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Today begins Italy’s new requirement that people present a ‘Green Pass’—a nationwide digital COVID-19 certificate—to enter public establishments, including indoor eateries, gyms, theatres, museums and various other social spaces.

The digital application produces a QR code that’s linked to an individual’s vaccination records, recent test results or records of his or her past recovery from COVID-19, which must be presented when accessing public venues. The certificate is available and accepted in both digital and paper formats.

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Starting in September, the new policy will also affect schoolteachers, students and school administrators at Italian schools and universities, where they’ll need to provide their Green Pass to be allowed on campus. School staff members who fail to show their health passes for five consecutive days will be suspended and have their salaries frozen, Euronews reported.

“We are committed to do our best to reopen schools safely in September and for classes to be in-person. With this new law, we order a compulsory Green Pass as a requirement to access schools for all staff members,” Roberto Speranza, Italy’s Minister of Health, said.

Also beginning in September, proof of vaccination or a negative test will also be required for long-distance travel. According to The Local, a Green Pass will be required to board planes, high-speed trains and buses and ferries traveling between more than two regions.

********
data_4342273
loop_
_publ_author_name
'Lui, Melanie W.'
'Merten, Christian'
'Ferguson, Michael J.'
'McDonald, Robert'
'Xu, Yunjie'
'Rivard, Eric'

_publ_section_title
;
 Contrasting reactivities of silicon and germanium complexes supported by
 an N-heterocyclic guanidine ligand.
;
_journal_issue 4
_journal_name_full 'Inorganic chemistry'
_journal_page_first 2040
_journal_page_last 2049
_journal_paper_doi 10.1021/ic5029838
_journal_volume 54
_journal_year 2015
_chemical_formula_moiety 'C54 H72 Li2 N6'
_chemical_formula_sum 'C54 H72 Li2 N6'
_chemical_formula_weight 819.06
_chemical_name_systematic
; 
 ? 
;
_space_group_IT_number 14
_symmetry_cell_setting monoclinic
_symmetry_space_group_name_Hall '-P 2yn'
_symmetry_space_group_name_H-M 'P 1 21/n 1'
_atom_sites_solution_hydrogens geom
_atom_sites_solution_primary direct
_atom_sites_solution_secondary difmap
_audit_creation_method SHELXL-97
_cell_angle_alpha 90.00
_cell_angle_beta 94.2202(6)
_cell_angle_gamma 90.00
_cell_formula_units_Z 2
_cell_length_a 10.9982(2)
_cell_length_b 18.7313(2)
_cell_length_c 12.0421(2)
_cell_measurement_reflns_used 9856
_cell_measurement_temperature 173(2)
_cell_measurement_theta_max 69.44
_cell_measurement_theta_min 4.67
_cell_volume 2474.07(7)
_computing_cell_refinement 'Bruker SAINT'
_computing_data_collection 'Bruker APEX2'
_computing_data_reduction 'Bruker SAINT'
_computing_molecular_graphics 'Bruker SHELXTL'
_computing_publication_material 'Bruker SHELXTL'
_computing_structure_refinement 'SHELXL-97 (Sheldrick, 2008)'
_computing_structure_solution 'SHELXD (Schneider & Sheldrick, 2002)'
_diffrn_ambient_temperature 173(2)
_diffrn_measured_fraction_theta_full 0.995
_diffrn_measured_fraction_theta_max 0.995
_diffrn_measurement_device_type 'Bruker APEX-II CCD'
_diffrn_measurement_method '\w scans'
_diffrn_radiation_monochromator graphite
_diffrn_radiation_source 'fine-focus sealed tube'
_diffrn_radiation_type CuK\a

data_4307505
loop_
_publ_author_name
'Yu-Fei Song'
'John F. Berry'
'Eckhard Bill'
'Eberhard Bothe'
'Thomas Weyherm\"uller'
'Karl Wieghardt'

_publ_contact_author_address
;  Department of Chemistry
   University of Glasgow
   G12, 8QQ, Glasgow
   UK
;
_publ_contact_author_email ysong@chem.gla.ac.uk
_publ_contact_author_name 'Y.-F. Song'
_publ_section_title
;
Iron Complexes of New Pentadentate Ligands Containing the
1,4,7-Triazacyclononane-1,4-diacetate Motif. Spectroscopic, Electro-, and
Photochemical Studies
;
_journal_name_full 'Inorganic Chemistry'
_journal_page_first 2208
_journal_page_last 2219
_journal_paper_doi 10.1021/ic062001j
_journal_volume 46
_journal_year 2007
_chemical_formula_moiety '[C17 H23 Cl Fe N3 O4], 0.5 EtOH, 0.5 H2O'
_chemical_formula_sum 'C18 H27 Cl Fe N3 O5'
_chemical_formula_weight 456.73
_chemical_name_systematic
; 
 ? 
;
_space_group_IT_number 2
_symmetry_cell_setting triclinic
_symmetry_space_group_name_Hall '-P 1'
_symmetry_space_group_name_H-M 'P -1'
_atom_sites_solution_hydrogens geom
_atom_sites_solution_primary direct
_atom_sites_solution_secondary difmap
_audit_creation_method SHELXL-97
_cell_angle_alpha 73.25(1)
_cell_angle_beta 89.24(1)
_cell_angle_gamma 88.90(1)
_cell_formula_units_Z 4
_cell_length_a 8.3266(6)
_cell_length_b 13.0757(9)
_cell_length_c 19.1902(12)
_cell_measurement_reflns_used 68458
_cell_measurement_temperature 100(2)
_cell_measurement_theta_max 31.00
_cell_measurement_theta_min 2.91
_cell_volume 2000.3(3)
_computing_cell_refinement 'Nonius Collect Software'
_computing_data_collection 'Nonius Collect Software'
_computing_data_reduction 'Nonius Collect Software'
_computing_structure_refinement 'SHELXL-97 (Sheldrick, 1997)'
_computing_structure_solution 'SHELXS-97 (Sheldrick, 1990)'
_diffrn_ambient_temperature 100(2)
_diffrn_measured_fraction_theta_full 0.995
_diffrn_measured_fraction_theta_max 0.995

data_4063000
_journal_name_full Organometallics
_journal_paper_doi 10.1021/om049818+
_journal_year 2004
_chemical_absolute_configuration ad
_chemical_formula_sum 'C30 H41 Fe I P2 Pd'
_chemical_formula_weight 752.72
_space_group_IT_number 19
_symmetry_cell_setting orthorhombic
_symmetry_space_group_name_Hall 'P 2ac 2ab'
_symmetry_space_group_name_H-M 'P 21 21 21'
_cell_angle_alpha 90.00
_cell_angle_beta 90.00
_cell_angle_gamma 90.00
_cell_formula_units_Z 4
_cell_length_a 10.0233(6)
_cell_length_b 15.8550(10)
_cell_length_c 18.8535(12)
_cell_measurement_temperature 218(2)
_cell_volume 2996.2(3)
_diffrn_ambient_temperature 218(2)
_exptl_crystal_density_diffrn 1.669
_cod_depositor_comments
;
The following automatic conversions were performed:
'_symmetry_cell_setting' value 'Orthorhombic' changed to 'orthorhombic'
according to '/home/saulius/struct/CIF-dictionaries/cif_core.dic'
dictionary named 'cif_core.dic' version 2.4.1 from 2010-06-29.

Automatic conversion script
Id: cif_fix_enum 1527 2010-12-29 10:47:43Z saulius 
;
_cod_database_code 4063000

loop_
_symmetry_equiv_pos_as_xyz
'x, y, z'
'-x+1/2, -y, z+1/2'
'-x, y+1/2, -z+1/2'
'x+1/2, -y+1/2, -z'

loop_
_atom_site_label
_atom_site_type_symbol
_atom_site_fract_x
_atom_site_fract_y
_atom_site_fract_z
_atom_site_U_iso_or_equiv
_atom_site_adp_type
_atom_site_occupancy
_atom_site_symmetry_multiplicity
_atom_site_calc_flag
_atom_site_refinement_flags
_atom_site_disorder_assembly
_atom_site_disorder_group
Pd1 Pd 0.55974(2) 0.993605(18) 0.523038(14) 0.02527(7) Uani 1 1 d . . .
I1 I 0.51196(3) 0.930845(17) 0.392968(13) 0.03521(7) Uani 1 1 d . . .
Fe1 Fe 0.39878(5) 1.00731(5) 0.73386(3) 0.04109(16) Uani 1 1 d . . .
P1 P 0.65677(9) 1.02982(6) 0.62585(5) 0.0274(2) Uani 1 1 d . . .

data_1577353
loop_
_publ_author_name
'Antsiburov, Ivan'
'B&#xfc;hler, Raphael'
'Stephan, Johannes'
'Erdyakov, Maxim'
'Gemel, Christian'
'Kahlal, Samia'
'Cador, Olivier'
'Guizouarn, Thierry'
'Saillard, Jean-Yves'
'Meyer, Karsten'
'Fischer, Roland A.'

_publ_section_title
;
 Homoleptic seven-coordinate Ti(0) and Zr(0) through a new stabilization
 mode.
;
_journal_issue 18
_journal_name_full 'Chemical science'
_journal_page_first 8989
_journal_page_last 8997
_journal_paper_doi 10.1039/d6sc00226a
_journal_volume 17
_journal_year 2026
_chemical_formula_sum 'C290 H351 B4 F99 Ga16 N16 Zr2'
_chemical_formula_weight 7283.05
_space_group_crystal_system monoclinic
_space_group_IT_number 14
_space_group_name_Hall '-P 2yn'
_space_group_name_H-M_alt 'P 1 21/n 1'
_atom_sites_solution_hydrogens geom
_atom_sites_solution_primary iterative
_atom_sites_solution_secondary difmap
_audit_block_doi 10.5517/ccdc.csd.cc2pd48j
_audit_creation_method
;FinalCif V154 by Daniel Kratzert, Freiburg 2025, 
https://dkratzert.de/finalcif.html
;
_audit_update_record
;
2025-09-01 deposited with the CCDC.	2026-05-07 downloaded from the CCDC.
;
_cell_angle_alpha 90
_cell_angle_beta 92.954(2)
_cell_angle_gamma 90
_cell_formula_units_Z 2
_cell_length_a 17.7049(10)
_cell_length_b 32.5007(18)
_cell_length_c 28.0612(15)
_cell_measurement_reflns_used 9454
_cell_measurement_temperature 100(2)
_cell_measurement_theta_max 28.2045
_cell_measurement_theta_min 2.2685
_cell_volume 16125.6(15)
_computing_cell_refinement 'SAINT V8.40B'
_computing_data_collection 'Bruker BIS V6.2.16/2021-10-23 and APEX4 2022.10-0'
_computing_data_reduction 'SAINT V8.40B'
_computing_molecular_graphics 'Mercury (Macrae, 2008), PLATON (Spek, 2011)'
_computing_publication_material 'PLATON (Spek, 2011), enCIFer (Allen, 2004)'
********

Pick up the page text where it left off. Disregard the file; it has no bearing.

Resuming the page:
According to The New York Times, Italians seem to have widely accepted and shown support for the new Green Pass new mandate. Some protests have popped up across Italy, with mask-less marchers carrying signed that read “Green Pass dictatorial measure” and “We are for yes to freedom”, although turnouts at such rallies have been lower than organizers had hoped.

France’s recent implementation of a similar Health Pass sparked mass protests among its citizenry. Still, France is set to expand its health pass provision on August 9 to regulate the public’s access to restaurants, bars, planes and trains.

Yet, according to a Euronews report, several other E.U. countries, including Austria, Cypress and Denmark, have successfully launched similar schemes for verifying people’s health status.

Any residents or visitors who don’t abide by Italy’s new Green Pass requirements face hefty fines ranging from €400 (about $471) up to €1000 (about $1,176).





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